On the day after Thanksgiving, 18-year-old Joaquin Luna took his life. An undocumented student in Texas, Luna was reportedly anxious about his immigration status. While the tragedy has been widely reported in some progressive circles, it also points to the deeply disturbing reality that many people struggle with mental illness and thoughts of helplessness, and it’s especially hard for undocumented young people to find help.
There is not an undocumented person or ally, family member or loved one that has not witnessed or experienced the effects that systematic dehumanization and alienation can have on the body, mind and spirit. People who find themselves directly impacted,and those of us who walk with and behind, have also witnessed the inner strength and courage that goes beyond what a person’s status is and to the core of who people are.
Given the seriousness of the situation, we sought out friends and experts to spread the word about mental health awareness, and support. We are thankful to our friend Sonia Guinansaca at the New York State Youth Leadership Council, for her candid and heartfelt testimony. And we also spoke with Chicago-based social worker Jacqueline Luna, an ally who supports young people organizing via the Immigrant Youth Justice League (IYJL) and the The National Immigrant Youth Alliance (NIYA).
What would you tell someone currently struggling that would offer them hope?
Sonia: As a person who has been suicidal and still battles with it, I have realized that I am not alone. In our communities, mental health is something that should be openly discussed, but it is not discussed enough.
Many times I felt alone with this struggle, I felt ashamed and guilty like I was the only one with suicidal thoughts and I felt that there was something wrong with me that I was letting down the movement and that I was weak.
During one of the NIYA’s meetings, I found someone that reassured me I am human and reassured me that there is a community that has my back and will support me even across states. Since then, I have reached out to community counseling and been open about my struggle with mentors and close friends and now to all of you.
I know it is tough,but there is hope. Seek proper help and know that you are valued, that you are beautiful and it is tough, but you are not alone. We are here for each other.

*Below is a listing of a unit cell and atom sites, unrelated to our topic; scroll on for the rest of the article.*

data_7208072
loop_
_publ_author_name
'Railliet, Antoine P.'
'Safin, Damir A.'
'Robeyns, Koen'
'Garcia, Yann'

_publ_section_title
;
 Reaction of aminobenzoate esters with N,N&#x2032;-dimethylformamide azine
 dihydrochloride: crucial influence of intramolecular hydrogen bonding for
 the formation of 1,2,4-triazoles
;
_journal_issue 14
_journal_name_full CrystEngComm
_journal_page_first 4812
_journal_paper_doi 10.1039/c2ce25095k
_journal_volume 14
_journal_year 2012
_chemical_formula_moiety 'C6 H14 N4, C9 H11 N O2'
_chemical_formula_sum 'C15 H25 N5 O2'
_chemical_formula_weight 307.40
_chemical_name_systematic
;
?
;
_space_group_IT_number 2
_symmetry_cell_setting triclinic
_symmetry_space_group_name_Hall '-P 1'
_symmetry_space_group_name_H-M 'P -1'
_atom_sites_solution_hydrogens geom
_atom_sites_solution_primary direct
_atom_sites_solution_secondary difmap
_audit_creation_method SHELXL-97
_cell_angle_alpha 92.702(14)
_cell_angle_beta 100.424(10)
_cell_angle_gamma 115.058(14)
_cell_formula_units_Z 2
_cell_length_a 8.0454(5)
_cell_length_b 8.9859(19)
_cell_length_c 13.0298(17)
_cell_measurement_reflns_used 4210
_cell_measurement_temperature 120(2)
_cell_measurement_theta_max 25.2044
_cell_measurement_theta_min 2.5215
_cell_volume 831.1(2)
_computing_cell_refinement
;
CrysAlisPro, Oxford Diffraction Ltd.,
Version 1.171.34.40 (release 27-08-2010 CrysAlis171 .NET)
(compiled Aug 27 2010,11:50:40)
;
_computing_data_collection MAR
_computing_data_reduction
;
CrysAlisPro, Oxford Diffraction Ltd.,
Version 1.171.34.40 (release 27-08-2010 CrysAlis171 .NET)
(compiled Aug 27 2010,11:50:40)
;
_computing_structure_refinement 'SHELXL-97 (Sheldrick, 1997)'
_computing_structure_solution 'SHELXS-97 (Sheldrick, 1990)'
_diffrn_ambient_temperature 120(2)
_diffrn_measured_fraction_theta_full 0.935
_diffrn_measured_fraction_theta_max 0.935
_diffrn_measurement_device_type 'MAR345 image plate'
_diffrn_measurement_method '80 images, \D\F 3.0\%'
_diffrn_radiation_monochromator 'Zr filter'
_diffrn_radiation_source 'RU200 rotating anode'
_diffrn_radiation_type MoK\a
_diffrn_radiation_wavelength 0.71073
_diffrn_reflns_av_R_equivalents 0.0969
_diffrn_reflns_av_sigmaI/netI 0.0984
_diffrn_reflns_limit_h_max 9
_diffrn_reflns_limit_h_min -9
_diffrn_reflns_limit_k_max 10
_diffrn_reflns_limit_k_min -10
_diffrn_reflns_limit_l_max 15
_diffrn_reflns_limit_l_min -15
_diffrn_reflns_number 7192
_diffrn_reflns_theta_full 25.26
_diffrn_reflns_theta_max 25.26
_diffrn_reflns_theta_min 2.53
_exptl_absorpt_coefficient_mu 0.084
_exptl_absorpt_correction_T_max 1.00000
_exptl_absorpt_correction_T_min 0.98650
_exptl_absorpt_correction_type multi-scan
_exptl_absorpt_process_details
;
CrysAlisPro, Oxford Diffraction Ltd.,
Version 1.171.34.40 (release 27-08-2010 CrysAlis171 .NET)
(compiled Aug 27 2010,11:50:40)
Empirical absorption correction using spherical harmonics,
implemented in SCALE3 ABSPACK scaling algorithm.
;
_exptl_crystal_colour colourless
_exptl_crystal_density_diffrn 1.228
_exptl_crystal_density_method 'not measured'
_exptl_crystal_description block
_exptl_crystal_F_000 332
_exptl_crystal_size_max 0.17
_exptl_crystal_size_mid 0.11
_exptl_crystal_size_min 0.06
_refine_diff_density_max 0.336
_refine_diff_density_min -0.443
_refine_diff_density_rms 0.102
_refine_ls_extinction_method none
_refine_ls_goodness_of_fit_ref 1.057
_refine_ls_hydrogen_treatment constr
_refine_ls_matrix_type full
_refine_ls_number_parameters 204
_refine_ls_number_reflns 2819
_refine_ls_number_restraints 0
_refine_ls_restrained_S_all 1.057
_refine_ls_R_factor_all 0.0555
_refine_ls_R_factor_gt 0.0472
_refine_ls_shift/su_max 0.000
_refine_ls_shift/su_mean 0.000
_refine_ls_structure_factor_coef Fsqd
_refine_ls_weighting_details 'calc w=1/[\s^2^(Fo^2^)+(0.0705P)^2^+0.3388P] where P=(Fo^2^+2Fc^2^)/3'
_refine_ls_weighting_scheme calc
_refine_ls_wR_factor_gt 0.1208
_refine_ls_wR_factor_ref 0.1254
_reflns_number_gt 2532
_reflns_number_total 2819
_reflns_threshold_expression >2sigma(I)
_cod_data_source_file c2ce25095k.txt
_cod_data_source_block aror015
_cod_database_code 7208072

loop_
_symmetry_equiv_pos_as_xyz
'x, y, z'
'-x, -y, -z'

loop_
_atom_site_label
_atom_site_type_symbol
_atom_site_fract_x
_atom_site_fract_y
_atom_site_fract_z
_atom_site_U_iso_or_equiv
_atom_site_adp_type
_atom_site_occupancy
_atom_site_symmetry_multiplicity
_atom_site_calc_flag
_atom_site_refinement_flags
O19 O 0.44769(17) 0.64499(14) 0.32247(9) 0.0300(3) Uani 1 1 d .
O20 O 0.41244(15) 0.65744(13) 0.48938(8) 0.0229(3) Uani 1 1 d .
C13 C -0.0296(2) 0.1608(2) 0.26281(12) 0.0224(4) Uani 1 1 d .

Within the New York State Youth Leadership Council, the most helpful resources have been our Support Group, Arts and Expression, and Mentoring Programs. The support group started about 3 years ago and has been a space where young undocumented people feel comfortable coming to and sharing concerns and trauma. It has been facilitated by counselors in training — with and without papers.
How did you start working with DREAMers on mental health issues?
Jacqueline: I have a personal connection to the work. Both of my parents were undocumented for a period of time as I was growing up, and it really impacted them in different ways. And I feel like it still affects my mom, but she’s also a very strong, determined woman. It impacted how she raised me and my siblings, so that’s always been a part of me knowing where my parents come from.
I also dated someone who was undocumented. As we had our relationship, we also met other people who were undocumented and they became part of my family and community. So I talked to them and heard from them what it felt like to be undocumented. [They described] not feeling heard, or not being seen as a whole person.
Thinking of my privilege as a US citizen, but also as a mental health worker, in a field that’s all about talking about your feelings and supporting people, I was really wondering how I could help the people I cared about in a more concrete way. But also pushing this movement forward in a sustainable way, because a lot of the organizers are undocumented themselves and also supporting other undocumented people.
What does mental health access currently look like for undocumented people?